Volkswagen is converting its Up city vehicle into a range of entry-level cars to reach its goal of 10 million vehicle sales annually by 2018 and to grab a portion of the market from Fiat. The German vehicle manufacturer has been unsuccessful in finding the one real successor to the original Beetle, thus, it is testing several models to embark on the market for basic, affordable transportation.
Prior to the Up urban vehicle, attempts on the VW Fox and Lupo have failed. Volkswagen's Seat and Skoda brands are selling Up clones. Also, a cut-rate variant will be aimed for first-time purchasers in China, India and Brazil. Analyst Albrecht Denninghoff at Frankfurt-based Silvia Quandt Research commented that the Up is a "fundamental milestone" for VW to hit its sales goal.
The expanded range of this city vehicle will "really increase the pressure" on the rivals in the segment in which they generate their finance. Sales of the subcompact are increasing as governments urge carmakers to manufacture vehicles that consume less fuel and purchasers seek vehicles ideal for driving in urban centers. Minicar sales such as Fiat Panda and Up could increase 25% worldwide to 11.2 million units by 2015, IHS Automotive revealed.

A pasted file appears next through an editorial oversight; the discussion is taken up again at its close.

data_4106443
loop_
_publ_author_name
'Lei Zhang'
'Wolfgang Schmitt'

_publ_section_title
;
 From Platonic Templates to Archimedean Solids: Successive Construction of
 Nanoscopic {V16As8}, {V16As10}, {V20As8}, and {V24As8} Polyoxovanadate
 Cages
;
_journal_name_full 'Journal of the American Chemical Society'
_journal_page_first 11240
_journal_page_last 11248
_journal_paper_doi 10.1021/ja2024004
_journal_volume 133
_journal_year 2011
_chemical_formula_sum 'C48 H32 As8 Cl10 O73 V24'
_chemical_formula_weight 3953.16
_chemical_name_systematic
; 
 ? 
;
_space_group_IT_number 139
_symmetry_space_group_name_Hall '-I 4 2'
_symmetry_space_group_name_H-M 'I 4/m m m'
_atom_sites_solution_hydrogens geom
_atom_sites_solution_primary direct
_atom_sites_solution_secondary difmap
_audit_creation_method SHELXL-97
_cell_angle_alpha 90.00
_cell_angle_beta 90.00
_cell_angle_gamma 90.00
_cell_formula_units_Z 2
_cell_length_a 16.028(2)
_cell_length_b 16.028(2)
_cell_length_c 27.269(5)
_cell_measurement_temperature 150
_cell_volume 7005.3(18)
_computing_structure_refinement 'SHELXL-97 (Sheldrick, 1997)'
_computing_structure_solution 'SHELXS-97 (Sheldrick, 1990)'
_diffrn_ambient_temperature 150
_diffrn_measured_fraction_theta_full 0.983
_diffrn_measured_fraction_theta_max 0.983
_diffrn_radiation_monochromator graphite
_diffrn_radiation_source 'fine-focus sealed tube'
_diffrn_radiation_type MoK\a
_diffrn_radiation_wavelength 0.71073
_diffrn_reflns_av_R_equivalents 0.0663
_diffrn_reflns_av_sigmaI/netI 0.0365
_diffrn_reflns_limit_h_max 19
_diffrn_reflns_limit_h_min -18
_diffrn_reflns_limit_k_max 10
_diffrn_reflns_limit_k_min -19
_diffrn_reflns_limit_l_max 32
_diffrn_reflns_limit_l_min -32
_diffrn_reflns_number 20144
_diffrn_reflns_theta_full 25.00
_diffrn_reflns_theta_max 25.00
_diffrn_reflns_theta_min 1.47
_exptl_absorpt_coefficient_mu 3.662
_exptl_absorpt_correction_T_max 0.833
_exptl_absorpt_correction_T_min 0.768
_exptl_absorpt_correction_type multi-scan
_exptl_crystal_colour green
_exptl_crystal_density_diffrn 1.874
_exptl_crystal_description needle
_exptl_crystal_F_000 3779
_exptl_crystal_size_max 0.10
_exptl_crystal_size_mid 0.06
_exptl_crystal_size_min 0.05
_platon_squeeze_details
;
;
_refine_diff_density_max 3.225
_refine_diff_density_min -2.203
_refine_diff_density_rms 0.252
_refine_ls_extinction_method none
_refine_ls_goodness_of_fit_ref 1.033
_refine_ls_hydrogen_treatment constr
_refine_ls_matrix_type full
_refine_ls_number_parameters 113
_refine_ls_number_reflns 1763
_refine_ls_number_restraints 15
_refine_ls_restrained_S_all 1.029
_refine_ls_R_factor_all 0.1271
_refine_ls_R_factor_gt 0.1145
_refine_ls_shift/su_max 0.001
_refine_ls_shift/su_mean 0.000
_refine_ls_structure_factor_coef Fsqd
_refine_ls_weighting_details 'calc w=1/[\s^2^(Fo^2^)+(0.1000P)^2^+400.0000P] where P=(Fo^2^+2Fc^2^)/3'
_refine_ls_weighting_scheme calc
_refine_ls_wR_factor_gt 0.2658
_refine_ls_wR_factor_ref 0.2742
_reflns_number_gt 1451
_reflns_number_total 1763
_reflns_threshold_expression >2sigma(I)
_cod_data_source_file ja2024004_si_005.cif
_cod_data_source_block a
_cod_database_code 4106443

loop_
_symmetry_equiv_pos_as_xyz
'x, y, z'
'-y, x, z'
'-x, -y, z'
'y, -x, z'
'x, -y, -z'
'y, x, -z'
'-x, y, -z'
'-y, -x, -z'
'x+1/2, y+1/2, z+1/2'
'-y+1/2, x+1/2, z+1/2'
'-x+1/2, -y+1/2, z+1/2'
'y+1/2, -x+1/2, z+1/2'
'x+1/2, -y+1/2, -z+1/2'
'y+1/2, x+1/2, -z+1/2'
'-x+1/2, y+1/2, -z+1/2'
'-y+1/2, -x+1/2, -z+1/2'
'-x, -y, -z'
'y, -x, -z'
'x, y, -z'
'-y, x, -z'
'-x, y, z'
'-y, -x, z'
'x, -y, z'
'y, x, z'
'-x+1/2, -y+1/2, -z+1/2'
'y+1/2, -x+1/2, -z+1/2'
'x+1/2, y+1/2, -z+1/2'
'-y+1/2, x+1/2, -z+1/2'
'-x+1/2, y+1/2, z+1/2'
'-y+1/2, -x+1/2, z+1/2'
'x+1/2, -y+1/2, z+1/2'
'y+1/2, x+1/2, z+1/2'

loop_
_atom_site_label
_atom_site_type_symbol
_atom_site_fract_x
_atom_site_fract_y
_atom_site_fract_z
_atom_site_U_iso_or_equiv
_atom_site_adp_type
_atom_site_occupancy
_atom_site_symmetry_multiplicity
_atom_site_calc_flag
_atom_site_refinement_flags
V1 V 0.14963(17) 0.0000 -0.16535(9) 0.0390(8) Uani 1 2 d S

After shifting upscale with vehicle models like the 16,950-euro new Beetle and the 68,300-euro ($89,400) Phaeton sedan, the return to basic vehicles indicates a key test for Chief Executive Officer Martin Winterkorn, who arranged the development of the Up after he took charge in 2007 to help the automaker become the largest vehicle manufacturer in the world.
VW became a worldwide automotive power with the support of the Beetle, which is the original "people's car." After more than 60 years, the original unit (which became synonymous with cheap, basic transportation) went out of production in 2003. Volkswagen has been unsuccessful in gaining traction in this segment, with the 9,850-euro ($12,860) Up making its third attempt to manufacture an internationally successful subcompact.